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Rebecca H. Buckley, MD, a professor of pediatrics and immunology at the Duke University School of Medicine, has been elected a member of the National Academy of Sciences (NAS) for her life-saving research in pediatric immunological diseases.

NAS membership is one of the highest honors given to a scientist or engineer in the United States.  

“Being elected to the National Academy of Sciences is truly a great honor,” says Buckley. “I would like to thank those who nominated me, my Duke mentors, colleagues and trainees, and also my family who have made it possible for me to enjoy a lifelong career in immunology."

Buckley joined Duke's faculty in 1965, and served as chief of the Division of Pediatric Allergy and Immunology from 1974 to 2003.

Her research has focused on the fundamental causes and optimal treatments of genetically determined immunodeficiency diseases. She pioneered the use of one kind of stem cell transplant as a successful treatment for severe combined immunodeficiency (SCID) or "bubble boy disease."

Her research enables significant numbers of SCID babies to develop normal immune systems through the removal of T-cells from donor bone marrow. SCID is fatal when left untreated, but the survival rate for SCID newborns treated at Duke is greater than 95 percent.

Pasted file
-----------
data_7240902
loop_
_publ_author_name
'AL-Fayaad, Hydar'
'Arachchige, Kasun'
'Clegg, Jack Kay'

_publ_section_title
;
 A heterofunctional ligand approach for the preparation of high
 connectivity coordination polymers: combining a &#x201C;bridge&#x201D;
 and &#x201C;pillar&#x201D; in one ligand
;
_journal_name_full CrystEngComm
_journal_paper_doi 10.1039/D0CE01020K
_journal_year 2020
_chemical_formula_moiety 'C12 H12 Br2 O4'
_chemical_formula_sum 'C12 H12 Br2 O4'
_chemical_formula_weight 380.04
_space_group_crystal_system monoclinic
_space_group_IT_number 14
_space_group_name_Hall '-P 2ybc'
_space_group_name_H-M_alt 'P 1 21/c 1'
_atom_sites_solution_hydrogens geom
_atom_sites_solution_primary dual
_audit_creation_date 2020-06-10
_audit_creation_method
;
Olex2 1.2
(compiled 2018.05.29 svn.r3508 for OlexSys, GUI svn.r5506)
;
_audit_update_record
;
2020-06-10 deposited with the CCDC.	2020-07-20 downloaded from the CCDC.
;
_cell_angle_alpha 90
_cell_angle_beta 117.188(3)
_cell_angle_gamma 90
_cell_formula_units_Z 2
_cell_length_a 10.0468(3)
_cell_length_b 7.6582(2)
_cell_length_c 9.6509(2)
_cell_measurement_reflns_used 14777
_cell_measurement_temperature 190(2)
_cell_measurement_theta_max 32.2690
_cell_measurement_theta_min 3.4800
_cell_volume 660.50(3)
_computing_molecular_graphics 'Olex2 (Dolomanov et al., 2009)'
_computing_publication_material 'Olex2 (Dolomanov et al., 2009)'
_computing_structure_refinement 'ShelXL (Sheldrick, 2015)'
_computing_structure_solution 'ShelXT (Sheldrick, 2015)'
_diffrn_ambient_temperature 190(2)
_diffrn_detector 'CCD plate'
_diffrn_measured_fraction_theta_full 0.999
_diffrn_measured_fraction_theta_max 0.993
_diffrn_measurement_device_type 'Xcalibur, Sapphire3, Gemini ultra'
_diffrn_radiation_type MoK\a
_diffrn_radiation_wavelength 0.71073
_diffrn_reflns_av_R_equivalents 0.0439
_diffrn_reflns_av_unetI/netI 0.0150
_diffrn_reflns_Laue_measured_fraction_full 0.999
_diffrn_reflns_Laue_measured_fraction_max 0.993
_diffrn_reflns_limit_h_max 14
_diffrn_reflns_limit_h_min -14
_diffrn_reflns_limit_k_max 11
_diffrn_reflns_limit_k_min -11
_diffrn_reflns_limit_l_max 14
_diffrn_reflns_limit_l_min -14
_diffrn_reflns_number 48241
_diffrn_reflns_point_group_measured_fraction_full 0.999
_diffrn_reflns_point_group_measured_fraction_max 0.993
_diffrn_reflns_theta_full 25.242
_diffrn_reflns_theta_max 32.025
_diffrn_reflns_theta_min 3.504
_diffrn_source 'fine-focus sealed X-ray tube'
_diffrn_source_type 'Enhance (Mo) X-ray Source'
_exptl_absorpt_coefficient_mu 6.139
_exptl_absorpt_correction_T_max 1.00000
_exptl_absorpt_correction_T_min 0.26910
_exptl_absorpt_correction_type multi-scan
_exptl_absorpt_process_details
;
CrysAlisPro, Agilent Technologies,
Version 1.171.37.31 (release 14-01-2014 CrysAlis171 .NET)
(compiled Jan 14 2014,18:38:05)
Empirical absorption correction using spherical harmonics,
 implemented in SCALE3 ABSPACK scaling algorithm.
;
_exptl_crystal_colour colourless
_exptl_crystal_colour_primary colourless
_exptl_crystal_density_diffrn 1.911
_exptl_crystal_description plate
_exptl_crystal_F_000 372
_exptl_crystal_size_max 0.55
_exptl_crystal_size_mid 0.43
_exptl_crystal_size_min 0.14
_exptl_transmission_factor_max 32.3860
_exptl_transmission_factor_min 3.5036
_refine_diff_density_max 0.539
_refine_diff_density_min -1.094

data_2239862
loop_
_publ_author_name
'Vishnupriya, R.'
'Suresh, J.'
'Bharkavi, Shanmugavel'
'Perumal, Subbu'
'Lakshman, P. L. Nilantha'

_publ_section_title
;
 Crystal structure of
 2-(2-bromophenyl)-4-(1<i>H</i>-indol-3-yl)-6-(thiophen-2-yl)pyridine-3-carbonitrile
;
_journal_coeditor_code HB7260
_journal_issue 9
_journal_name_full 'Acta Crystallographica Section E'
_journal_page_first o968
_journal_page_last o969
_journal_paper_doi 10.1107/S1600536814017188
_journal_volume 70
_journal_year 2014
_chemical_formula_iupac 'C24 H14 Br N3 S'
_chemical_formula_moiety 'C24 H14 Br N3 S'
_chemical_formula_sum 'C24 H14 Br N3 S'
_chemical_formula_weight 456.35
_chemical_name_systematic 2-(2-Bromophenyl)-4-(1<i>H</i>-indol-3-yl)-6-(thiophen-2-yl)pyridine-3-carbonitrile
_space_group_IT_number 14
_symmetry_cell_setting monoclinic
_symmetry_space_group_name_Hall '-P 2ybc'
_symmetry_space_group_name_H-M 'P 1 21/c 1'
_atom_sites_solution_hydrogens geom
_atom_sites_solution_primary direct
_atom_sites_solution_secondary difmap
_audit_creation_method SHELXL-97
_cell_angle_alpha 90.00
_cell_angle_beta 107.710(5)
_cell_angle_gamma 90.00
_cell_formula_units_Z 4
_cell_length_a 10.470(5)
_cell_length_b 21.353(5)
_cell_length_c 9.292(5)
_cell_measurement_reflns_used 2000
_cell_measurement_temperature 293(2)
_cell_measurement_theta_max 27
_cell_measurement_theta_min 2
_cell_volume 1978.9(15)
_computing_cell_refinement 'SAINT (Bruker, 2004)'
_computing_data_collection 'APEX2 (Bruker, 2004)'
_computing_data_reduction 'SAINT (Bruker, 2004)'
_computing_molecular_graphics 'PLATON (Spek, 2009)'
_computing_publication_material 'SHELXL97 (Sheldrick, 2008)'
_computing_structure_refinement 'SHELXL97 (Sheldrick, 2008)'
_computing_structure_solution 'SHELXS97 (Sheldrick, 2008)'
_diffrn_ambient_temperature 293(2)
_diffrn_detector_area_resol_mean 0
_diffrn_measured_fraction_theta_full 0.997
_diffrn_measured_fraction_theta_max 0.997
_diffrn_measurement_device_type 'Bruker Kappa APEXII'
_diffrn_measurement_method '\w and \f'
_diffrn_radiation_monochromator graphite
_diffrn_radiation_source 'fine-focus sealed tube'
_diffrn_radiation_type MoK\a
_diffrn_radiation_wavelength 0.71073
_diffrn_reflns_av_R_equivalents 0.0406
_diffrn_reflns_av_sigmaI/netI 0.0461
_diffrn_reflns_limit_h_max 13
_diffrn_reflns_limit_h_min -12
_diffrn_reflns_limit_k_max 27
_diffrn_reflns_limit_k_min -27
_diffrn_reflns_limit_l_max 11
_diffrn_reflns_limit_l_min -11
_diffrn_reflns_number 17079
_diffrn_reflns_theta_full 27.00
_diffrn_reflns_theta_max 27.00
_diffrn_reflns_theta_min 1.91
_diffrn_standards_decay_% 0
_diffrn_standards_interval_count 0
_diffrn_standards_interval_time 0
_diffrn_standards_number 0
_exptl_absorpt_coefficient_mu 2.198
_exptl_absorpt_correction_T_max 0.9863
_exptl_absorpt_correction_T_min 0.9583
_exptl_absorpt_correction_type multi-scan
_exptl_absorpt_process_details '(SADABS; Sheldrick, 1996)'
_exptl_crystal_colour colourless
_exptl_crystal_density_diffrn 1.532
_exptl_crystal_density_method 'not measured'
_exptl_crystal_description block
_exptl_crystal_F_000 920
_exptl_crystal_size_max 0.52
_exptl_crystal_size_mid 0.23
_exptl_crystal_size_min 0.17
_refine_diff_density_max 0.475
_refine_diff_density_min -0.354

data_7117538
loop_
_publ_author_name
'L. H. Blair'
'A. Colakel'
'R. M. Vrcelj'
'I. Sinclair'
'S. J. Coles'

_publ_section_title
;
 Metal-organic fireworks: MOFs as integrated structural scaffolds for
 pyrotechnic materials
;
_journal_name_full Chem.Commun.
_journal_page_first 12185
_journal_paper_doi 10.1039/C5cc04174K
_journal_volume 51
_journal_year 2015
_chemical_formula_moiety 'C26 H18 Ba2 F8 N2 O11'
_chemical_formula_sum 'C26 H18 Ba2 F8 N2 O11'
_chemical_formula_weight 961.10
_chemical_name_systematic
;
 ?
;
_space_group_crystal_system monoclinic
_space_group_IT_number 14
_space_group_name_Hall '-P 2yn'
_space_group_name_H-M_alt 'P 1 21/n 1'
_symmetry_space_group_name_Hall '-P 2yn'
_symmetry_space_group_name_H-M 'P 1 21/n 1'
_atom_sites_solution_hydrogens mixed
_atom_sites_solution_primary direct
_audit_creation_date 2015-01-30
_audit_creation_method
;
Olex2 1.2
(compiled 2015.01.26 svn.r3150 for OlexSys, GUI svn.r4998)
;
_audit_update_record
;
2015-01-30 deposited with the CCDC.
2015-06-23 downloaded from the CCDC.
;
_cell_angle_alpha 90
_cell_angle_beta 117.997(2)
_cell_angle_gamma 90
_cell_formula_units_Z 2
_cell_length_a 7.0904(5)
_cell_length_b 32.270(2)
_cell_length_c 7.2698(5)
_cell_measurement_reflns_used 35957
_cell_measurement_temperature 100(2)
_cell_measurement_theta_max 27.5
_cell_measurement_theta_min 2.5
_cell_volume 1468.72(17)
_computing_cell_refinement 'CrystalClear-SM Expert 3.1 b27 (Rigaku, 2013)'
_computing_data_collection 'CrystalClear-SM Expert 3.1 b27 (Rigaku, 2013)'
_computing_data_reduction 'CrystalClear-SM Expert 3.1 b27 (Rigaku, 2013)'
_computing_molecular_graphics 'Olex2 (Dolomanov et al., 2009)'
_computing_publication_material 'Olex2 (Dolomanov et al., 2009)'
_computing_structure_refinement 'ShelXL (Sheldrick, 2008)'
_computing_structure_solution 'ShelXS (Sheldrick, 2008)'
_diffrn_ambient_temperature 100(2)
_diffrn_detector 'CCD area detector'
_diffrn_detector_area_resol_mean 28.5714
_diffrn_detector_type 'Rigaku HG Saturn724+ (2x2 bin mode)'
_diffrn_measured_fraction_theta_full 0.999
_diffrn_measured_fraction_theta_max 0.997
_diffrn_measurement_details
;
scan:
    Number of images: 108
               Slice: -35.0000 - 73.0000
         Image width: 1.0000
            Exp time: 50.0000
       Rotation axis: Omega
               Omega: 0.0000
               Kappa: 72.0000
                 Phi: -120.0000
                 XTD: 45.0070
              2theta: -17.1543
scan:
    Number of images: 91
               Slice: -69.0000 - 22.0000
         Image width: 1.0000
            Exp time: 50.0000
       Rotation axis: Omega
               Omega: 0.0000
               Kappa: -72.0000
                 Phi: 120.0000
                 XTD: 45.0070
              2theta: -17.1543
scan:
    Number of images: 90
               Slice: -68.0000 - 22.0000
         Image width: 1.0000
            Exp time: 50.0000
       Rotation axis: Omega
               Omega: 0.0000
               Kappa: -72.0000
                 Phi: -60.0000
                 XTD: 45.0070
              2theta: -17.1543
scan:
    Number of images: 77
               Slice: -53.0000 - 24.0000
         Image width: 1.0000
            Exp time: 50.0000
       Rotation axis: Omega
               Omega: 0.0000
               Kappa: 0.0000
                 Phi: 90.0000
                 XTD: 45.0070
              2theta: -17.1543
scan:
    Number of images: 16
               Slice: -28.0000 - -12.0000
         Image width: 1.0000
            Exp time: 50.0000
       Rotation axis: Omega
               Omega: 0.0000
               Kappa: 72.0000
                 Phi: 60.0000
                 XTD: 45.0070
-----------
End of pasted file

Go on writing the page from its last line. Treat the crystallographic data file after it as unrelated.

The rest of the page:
"Becky Buckley was an early pioneer in understanding severe immunodeficiency diseases, and in developing life-saving treatments," says Nancy Andrews, MD, PhD, dean of the Duke University School of Medicine.

“She is modest about her accomplishments, but undoubtedly one of the most distinguished physician-scientists Duke has had on its faculty."

Joseph St. Geme, MD, chairman of pediatrics at Duke, agrees. “Becky has been an international leader in characterizing the genetic and molecular determinants of primary immunodeficiencies and in pioneering new approaches to treatment of these conditions."

"Her work has improved the lives of countless children around the world, and she is eminently deserving of the high honor of election to the National Academy of Sciences.”

Buckley joins 71 scientists and engineers who will be inducted into the Academy in April. She brings the number of Duke faculty elected to NAS to 22.

Currently there are about 2,000 active NAS members. Among the NAS' renowned members are Albert Einstein, Robert Oppenheimer, Thomas Edison, Orville Wright, and Alexander Graham Bell.